The process to end a same-sex marriage or civil partnership is the same as for divorcing couples of the opposite sex, except for one important difference: same-sex couples cannot rely on adultery. Rebecca Worsley examines the procedure for ending a same-sex marriage or civil partnership.

The Civil Partnership Act 2004 enabled same-sex couples to have their relationship formally recognised under the law. In 2013, same-sex marriages were legalised by the Marriage (Same-sex couples) Act 2013, and in 2014, those already in same-sex civil partnerships could convert their partnership into a marriage.


Ending a same-sex marriage

To bring a same-sex marriage to an end, couples can follow the same process as opposite-sex couples when applying for a divorce under the Matrimonial Causes Act 1973. Similarly, those in a civil partnership can apply for their partnership to be dissolved by applying for a dissolution order under the Civil Partnership Act 2004.

There is, however, one key difference: same-sex couples are unable to rely on the fact of adultery where same-sex infidelity has occurred. The reason for this is that the historical legal definition of adultery under English law is “voluntary sexual intercourse between a man and a woman who are not married to each other but one or both of whom is or are married”. In other words, adultery only relates to extramarital sexual relations between two members of the opposite sex.

Given that relationships between same-sex couples have been recognised under law for some time, this definition is out of date. Although reform has been called for in recent years, the main family law issue under the spotlight is the move towards no-fault divorce, which happily comes into force this April.


Showing that a same-sex relationship has irretrievably broken down

Until the definition of adultery is addressed under law, same-sex couples must rely on one of the other four facts listed under the Civil Partnership Act 2004 or Matrimonial Causes Act 1973 to show that the relationship has irretrievably broken down. These are:

  • Unreasonable behaviour

    This is the most commonly used fact as it is wide-ranging and can be applied on a case-by-case basis depending on the facts of each relationship. The burden is on the petitioner to give specific examples of the respondent’s behaviour showing why it is intolerable for them to continue living with them.
    As adultery is not open for same-sex couples to rely upon, where infidelity has been one of the causes for the breakdown of the relationship, it is commonly cited as an example of the respondent’s unreasonable behaviour. This is often the approach taken for opposite-sex couples too, where they do not wish to rely on the fact of adultery.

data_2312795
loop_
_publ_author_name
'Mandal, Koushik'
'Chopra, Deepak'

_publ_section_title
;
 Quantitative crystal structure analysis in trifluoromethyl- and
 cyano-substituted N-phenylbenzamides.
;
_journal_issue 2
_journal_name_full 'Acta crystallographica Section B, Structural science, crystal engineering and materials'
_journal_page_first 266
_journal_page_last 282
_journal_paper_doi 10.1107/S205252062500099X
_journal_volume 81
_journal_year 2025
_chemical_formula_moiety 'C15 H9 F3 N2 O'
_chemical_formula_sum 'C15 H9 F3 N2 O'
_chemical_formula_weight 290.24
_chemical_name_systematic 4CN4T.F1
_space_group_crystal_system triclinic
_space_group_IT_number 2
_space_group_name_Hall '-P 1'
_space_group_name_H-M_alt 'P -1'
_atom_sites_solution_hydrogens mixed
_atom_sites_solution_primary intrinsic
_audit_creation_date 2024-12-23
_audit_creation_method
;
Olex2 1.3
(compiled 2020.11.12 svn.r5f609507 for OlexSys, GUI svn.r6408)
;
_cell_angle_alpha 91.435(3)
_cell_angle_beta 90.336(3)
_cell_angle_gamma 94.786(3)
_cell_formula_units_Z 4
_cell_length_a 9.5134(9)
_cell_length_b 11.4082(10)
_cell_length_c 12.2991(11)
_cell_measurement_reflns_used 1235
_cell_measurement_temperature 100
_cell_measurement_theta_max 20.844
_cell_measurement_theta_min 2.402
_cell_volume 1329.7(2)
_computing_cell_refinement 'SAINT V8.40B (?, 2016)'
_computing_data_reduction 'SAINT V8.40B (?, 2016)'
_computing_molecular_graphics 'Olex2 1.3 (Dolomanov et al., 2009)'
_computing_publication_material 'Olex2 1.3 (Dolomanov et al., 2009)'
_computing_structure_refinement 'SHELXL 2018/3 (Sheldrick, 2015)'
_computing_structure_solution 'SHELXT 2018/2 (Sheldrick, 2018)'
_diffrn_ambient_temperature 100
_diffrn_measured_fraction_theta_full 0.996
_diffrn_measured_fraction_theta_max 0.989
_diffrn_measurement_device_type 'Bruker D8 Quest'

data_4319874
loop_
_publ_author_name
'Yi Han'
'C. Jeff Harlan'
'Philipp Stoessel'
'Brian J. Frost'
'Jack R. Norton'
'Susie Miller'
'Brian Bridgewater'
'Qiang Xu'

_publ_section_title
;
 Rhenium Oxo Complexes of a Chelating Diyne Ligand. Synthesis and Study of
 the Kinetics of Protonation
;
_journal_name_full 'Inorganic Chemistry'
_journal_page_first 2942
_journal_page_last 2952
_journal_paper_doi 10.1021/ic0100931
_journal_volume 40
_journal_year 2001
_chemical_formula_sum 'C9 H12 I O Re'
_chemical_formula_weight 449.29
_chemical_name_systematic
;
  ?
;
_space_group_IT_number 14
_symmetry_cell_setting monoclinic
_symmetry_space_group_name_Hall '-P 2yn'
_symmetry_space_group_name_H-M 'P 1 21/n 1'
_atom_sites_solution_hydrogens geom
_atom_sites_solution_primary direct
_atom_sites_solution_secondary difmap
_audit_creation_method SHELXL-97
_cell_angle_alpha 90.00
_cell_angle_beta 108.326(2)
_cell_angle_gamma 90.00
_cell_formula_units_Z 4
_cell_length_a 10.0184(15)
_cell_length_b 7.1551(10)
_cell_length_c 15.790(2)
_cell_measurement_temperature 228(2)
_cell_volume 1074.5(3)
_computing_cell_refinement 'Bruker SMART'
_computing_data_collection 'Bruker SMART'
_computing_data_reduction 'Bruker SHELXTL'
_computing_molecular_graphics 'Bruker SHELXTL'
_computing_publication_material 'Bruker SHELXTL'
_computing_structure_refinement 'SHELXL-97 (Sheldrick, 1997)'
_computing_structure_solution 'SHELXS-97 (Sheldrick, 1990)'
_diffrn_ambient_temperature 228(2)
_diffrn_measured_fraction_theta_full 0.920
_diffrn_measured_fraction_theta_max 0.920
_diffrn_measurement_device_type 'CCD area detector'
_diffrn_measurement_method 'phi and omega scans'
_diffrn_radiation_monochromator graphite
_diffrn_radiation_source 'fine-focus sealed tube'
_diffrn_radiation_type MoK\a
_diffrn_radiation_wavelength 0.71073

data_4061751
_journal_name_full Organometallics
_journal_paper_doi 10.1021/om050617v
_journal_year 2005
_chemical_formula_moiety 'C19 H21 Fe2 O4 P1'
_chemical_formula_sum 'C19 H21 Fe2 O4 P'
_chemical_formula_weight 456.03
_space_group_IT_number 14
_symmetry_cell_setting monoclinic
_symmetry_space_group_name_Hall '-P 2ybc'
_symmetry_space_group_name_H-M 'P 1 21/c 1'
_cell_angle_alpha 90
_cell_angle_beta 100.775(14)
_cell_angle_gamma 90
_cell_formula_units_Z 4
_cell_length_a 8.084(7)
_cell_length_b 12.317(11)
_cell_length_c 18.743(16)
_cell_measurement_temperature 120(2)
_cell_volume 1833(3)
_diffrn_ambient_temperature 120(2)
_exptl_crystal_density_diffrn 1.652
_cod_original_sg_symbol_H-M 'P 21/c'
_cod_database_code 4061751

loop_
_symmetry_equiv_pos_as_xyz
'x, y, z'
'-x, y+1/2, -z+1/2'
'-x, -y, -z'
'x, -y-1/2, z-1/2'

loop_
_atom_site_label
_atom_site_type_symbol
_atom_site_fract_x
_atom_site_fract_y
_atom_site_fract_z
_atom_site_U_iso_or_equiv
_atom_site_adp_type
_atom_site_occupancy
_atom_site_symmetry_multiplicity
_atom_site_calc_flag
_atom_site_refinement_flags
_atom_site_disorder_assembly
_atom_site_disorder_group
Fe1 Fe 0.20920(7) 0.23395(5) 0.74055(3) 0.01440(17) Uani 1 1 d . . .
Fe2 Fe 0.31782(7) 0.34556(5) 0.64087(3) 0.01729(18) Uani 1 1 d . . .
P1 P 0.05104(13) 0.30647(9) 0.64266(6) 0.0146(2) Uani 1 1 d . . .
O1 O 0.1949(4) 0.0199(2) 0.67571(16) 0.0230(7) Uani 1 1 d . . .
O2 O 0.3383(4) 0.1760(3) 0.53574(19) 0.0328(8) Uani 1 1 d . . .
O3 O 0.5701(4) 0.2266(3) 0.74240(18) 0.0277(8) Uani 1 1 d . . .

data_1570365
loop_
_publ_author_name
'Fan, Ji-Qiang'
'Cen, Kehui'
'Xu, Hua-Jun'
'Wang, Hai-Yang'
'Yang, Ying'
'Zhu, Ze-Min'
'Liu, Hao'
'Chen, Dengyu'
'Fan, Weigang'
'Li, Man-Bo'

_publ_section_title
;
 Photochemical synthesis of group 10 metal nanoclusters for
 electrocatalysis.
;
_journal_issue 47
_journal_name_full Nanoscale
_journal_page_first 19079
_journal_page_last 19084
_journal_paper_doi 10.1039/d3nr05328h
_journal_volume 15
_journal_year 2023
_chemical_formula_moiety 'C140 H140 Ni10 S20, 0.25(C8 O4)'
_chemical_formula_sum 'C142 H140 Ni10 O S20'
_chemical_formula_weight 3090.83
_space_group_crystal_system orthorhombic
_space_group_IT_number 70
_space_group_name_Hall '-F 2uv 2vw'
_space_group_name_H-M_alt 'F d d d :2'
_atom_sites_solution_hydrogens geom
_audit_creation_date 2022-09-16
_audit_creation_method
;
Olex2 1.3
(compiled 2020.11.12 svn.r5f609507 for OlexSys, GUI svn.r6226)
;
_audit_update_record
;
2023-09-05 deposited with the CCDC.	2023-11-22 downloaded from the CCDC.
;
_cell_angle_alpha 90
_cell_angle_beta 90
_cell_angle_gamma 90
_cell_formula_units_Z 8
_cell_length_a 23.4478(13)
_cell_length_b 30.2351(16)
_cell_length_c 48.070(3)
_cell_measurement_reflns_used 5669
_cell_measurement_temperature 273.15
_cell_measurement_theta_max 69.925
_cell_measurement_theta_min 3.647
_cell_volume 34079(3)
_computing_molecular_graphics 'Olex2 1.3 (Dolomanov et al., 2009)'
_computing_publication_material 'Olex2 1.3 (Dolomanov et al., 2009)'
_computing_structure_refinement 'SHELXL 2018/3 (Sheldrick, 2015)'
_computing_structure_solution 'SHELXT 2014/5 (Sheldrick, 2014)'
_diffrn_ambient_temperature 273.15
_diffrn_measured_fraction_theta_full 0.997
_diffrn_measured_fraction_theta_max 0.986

• Two years separation (with consent)

    The petitioner must prove that the parties have lived separately for a continuous period of at least two years immediately prior to the application to the court. If the parties continue to live in the same household, for financial or childcare reasons, for example, it must be established that the parties have been living independent lives, albeit under the same roof. Under this fact, the respondent must consent to the application for divorce/dissolution.

  • Two years desertion by the other party

    The petitioner must prove that the respondent has deserted them for at least two continuous years immediately prior to the application to the court. This fact is rarely used in practice.

  • Five years separation (no need for consent)

    The petitioner must prove that the parties have lived separately for a continuous period of at least five years prior to the application. This does not need to be agreed to by the respondent.


Uncontested divorce or dissolution of same-sex marriage

If the application for divorce or dissolution is uncontested, the court will acknowledge the statements made in the application and accept that the relationship has irretrievably broken down. The court will then issue either a decree nisi in divorce cases or a conditional order in dissolution proceedings. Neither of these court orders means the marriage or civil partnership has ended. However, they confirm that the court has accepted there is sufficient evidence and reason for it to grant a full divorce or dissolution, pending the final stages of the procedure.

Six weeks and a day after the pronouncement of decree nisi or conditional order, the petitioner can apply for the decree absolute (divorce proceedings) or final order (dissolution proceedings). This is the final stage of the process and officially ends the marriage or civil partnership. The timeline for any divorce or dissolution is often much longer than six months and one day due to the interplay between these proceedings and any financial proceedings. How long it takes varies greatly, and much depends on the facts of each case.


No-fault end to same-sex marriage or civil partnership

On a final note, the procedure set out above is the only option for couples currently going through a separation, as has been the position for some time. However, from 6 April 2022, couples will be able to bring their marriage or civil partnership to an end on a “no-fault basis”. This is something that family practitioners have been championing for many years in the hope it will bring less animosity to the divorce or dissolution process.


Find out more about financial provision in civil partnerships.

Read about Civil partnership agreements here.



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